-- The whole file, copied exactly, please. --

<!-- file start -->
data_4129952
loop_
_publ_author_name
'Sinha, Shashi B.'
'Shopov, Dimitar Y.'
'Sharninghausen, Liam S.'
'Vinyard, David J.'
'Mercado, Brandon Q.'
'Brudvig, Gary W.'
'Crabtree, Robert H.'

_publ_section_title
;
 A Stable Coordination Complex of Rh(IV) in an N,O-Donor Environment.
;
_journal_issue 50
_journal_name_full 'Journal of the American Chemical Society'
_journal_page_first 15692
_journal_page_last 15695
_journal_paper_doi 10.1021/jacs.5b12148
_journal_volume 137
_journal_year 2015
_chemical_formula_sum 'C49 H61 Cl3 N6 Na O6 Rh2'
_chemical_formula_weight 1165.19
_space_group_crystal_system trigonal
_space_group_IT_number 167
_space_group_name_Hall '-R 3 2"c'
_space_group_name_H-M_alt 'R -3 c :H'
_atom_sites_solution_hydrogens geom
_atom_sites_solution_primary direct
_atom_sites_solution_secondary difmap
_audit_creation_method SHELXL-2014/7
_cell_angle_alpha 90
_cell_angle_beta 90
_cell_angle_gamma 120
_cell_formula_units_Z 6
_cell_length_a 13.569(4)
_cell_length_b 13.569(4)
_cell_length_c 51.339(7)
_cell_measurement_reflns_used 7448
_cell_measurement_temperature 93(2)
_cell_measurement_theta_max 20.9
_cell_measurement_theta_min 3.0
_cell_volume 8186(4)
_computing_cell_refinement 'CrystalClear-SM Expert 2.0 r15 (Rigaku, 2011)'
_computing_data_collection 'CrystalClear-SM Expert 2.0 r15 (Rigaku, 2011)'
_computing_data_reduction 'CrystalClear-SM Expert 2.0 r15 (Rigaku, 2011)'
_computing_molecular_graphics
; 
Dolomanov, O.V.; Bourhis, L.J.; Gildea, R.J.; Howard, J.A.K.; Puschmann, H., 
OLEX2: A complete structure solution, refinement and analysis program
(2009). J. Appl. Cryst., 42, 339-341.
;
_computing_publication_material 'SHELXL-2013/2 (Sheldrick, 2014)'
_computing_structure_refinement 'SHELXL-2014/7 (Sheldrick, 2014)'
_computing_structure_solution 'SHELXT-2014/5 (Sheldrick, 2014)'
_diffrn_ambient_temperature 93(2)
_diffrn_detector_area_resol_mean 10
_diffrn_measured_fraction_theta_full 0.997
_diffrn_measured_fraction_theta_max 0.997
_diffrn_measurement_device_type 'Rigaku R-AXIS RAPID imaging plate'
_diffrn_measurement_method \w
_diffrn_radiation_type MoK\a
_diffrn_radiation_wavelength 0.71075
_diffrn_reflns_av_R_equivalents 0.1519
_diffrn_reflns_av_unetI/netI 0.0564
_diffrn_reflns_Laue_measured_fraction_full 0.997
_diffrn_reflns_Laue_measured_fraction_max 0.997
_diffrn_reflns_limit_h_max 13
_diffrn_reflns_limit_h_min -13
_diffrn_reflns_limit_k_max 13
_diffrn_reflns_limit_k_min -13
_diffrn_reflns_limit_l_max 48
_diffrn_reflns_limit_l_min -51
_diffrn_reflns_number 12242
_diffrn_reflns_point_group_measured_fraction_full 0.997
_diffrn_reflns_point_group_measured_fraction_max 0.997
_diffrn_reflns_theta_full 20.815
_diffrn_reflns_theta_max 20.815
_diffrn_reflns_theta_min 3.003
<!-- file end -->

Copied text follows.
data_4129952
loop_
_publ_author_name
'Sinha, Shashi B.'
'Shopov, Dimitar Y.'
'Sharninghausen, Liam S.'
'Vinyard, David J.'
'Mercado, Brandon Q.'
'Brudvig, Gary W.'
'Crabtree, Robert H.'

_publ_section_title
;
 A Stable Coordination Complex of Rh(IV) in an N,O-Donor Environment.
;
_journal_issue 50
_journal_name_full 'Journal of the American Chemical Society'
_journal_page_first 15692
_journal_page_last 15695
_journal_paper_doi 10.1021/jacs.5b12148
_journal_volume 137
_journal_year 2015
_chemical_formula_sum 'C49 H61 Cl3 N6 Na O6 Rh2'
_chemical_formula_weight 1165.19
_space_group_crystal_system trigonal
_space_group_IT_number 167
_space_group_name_Hall '-R 3 2"c'
_space_group_name_H-M_alt 'R -3 c :H'
_atom_sites_solution_hydrogens geom
_atom_sites_solution_primary direct
_atom_sites_solution_secondary difmap
_audit_creation_method SHELXL-2014/7
_cell_angle_alpha 90
_cell_angle_beta 90
_cell_angle_gamma 120
_cell_formula_units_Z 6
_cell_length_a 13.569(4)
_cell_length_b 13.569(4)
_cell_length_c 51.339(7)
_cell_measurement_reflns_used 7448
_cell_measurement_temperature 93(2)
_cell_measurement_theta_max 20.9
_cell_measurement_theta_min 3.0
_cell_volume 8186(4)
_computing_cell_refinement 'CrystalClear-SM Expert 2.0 r15 (Rigaku, 2011)'
_computing_data_collection 'CrystalClear-SM Expert 2.0 r15 (Rigaku, 2011)'
_computing_data_reduction 'CrystalClear-SM Expert 2.0 r15 (Rigaku, 2011)'
_computing_molecular_graphics
; 
Dolomanov, O.V.; Bourhis, L.J.; Gildea, R.J.; Howard, J.A.K.; Puschmann, H., 
OLEX2: A complete structure solution, refinement and analysis program
(2009). J. Appl. Cryst., 42, 339-341.
;
_computing_publication_material 'SHELXL-2013/2 (Sheldrick, 2014)'
_computing_structure_refinement 'SHELXL-2014/7 (Sheldrick, 2014)'
_computing_structure_solution 'SHELXT-2014/5 (Sheldrick, 2014)'
_diffrn_ambient_temperature 93(2)
_diffrn_detector_area_resol_mean 10
_diffrn_measured_fraction_theta_full 0.997
_diffrn_measured_fraction_theta_max 0.997
_diffrn_measurement_device_type 'Rigaku R-AXIS RAPID imaging plate'
_diffrn_measurement_method \w
_diffrn_radiation_type MoK\a
_diffrn_radiation_wavelength 0.71075
_diffrn_reflns_av_R_equivalents 0.1519
_diffrn_reflns_av_unetI/netI 0.0564
_diffrn_reflns_Laue_measured_fraction_full 0.997
_diffrn_reflns_Laue_measured_fraction_max 0.997
_diffrn_reflns_limit_h_max 13
_diffrn_reflns_limit_h_min -13
_diffrn_reflns_limit_k_max 13
_diffrn_reflns_limit_k_min -13
_diffrn_reflns_limit_l_max 48
_diffrn_reflns_limit_l_min -51
_diffrn_reflns_number 12242
_diffrn_reflns_point_group_measured_fraction_full 0.997
_diffrn_reflns_point_group_measured_fraction_max 0.997
_diffrn_reflns_theta_full 20.815
_diffrn_reflns_theta_max 20.815
_diffrn_reflns_theta_min 3.003